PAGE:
Originally published by LegalTech News in 2017, this article provides a take on a “hot issues” for that year, that remain blazing hot today. What follows is a bit of a creative writing exercise undertaken in the spirit of “Fifteen Minutes Into the Future” speculative fiction, focusing on one potential future news article.
A look into the future for the lessons learned from the “hack” of one major firm.
It was both literally and figuratively a dark and stormy night, at least according to the FBI forensics report. That pin-pointed New Year’s Eve as the moment when a vast trove of extremely sensitive data was stolen from the firm Krennic, Erso & Tarkin. While the office was quiet and closing, with most out celebrating the eagerly anticipated end of 2016, its servers were subjected to a sophisticated digital heist.
This was not the first time a law firm had experienced a security breach. But what happened next was indeed unprecedented.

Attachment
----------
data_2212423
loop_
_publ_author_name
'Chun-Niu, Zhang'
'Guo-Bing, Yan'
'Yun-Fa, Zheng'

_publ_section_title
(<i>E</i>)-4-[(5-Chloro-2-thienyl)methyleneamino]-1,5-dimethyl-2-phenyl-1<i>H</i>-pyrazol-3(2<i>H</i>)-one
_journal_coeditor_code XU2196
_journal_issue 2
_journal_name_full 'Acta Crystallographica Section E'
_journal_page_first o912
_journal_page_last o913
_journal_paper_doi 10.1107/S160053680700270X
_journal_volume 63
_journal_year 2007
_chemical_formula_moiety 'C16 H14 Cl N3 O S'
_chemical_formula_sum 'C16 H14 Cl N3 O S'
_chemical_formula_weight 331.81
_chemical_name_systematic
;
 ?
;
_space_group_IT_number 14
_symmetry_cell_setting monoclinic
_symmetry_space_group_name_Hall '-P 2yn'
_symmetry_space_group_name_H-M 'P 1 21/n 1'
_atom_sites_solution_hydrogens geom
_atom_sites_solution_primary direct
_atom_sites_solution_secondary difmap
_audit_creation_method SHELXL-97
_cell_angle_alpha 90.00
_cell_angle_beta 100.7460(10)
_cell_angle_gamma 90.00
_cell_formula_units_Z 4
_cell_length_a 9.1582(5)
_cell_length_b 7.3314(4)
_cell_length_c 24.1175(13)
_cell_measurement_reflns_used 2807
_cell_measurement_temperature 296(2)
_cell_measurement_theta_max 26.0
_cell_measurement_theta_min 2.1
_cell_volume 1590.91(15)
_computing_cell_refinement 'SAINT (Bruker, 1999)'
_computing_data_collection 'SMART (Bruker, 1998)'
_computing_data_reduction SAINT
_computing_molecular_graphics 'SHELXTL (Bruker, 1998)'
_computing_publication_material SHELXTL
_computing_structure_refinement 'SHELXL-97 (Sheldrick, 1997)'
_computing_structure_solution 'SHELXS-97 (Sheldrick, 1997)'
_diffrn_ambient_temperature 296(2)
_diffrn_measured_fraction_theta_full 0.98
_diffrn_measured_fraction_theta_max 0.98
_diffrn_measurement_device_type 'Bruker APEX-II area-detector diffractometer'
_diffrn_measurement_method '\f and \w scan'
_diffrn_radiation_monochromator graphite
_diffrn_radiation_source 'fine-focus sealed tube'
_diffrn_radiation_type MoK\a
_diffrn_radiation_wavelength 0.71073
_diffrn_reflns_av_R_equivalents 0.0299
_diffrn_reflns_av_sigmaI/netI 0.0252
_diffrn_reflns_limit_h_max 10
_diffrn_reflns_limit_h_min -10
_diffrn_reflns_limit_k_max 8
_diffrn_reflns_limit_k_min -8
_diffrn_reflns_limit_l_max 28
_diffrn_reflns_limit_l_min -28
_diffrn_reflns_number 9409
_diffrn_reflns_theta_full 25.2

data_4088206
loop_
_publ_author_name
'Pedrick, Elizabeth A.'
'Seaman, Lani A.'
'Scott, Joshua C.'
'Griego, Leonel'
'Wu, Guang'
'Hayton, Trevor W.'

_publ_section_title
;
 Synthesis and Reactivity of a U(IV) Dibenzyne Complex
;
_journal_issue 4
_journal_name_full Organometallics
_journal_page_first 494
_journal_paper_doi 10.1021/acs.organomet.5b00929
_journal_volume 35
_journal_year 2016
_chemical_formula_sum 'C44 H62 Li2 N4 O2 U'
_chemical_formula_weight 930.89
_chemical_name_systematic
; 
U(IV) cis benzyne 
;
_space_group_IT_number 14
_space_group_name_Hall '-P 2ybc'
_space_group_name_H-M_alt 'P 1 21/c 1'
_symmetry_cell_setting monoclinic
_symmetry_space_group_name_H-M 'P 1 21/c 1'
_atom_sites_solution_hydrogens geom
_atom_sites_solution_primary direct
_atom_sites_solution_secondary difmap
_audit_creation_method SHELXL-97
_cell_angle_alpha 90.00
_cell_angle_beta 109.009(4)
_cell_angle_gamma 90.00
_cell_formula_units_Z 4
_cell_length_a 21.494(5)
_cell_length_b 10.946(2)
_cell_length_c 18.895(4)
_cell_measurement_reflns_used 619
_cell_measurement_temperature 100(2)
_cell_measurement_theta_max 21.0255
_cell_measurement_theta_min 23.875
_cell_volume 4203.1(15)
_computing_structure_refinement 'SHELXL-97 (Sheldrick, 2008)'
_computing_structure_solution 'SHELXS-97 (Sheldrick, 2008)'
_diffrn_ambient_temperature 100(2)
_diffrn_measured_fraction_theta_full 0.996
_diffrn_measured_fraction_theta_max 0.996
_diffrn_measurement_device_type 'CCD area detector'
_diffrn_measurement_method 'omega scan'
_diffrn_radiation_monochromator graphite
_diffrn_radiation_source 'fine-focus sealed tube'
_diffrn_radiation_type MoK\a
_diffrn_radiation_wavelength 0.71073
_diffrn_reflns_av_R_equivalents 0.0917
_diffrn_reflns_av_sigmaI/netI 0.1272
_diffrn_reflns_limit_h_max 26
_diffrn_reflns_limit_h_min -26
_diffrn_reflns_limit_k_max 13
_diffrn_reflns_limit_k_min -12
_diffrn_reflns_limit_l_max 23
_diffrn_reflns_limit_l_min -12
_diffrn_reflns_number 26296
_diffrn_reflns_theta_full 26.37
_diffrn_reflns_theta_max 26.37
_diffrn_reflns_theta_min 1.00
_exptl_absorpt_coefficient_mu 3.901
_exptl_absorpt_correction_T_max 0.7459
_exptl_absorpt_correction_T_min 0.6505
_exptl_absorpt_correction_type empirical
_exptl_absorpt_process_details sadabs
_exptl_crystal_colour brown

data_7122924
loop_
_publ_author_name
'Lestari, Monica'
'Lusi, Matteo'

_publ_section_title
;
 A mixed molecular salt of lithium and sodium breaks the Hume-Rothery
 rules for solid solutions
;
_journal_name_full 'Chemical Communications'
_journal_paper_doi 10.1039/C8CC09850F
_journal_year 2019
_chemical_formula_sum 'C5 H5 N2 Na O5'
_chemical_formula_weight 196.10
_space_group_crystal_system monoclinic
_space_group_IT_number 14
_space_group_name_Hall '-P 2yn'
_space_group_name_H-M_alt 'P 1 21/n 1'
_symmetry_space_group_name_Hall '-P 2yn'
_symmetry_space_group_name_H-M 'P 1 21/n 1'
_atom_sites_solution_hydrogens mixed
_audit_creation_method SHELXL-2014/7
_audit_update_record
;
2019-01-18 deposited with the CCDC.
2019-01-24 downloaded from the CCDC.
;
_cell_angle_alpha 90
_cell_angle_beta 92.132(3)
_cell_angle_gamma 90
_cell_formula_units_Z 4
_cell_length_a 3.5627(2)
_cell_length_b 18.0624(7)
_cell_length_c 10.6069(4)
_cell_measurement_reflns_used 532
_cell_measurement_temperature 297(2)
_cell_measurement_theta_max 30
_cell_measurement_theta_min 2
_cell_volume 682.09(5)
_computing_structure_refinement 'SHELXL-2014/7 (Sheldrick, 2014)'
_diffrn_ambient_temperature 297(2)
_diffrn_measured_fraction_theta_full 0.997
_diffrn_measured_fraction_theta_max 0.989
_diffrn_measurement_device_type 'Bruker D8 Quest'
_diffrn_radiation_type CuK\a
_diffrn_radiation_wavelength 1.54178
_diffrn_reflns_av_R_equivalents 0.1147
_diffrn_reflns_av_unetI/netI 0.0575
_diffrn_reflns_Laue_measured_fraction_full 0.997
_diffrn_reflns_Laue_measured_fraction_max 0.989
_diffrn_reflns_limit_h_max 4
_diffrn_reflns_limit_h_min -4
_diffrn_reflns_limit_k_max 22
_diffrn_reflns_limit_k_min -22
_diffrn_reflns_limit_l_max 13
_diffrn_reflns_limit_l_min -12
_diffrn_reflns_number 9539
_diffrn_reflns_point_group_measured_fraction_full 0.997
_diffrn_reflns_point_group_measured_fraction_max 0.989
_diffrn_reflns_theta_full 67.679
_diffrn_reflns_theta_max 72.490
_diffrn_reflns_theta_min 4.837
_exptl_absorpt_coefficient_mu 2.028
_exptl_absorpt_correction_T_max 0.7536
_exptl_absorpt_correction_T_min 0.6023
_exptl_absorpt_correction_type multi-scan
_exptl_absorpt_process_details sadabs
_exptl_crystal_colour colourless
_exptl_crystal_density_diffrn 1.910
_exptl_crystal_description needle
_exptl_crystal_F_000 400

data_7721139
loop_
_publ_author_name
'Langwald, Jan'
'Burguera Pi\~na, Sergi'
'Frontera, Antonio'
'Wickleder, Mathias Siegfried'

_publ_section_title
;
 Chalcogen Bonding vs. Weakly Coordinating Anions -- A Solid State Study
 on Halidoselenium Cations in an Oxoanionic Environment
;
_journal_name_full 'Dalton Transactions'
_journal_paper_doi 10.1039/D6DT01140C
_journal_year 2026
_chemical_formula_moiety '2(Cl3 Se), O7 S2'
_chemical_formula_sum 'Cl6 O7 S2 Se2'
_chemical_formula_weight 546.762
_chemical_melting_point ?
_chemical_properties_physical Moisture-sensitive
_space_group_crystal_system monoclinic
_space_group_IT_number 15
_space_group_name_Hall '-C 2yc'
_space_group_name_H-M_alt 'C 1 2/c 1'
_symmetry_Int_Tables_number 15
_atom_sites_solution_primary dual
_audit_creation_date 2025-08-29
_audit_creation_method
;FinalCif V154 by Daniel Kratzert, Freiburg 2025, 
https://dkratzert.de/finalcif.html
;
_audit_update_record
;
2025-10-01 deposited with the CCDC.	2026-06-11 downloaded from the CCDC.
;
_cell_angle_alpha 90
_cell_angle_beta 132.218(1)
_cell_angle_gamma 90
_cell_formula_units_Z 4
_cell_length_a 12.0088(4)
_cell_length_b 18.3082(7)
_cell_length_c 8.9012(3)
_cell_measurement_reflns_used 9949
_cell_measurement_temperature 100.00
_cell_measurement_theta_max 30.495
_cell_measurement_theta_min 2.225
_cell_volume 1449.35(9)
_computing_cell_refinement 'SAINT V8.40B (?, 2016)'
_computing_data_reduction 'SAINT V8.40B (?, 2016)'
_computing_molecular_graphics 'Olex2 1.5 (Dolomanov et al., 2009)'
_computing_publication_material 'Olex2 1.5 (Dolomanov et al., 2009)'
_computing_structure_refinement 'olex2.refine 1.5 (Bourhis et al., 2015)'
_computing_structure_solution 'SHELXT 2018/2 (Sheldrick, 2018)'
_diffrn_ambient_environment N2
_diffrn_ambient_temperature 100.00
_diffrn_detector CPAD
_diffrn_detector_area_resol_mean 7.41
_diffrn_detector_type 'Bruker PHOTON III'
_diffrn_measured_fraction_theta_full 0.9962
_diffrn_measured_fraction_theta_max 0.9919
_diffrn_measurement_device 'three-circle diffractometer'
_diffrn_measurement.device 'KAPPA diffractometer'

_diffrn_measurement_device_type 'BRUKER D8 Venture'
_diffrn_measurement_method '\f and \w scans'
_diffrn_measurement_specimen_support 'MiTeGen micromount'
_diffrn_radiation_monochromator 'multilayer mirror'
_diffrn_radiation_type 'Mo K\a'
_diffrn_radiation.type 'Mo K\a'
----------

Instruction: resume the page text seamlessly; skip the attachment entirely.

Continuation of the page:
First, came the cocky pronouncements from WikiLeaks. That they had obtained “the crown jewels” from an extremely prestigious law firm. That they planned to make tsunami-level waves, releasing information from clients including high-profile financial services firms, high-net-worth individuals, several lobbyist and political non-government organizations, and white-collar criminal defendants.
Further twisting the knife, WikiLeaks stressed that they would be releasing this data slowly, in a manner staged for “maximum impact,” as per their stated policies. This was an unpredictable organization, but its agenda wasn’t.
The media feeding frenzy that followed was expected. The chain of events that sparked, was not—the wholesale departure, first of clients, then associates, and then partners from the firm.
Whodunnit? And why?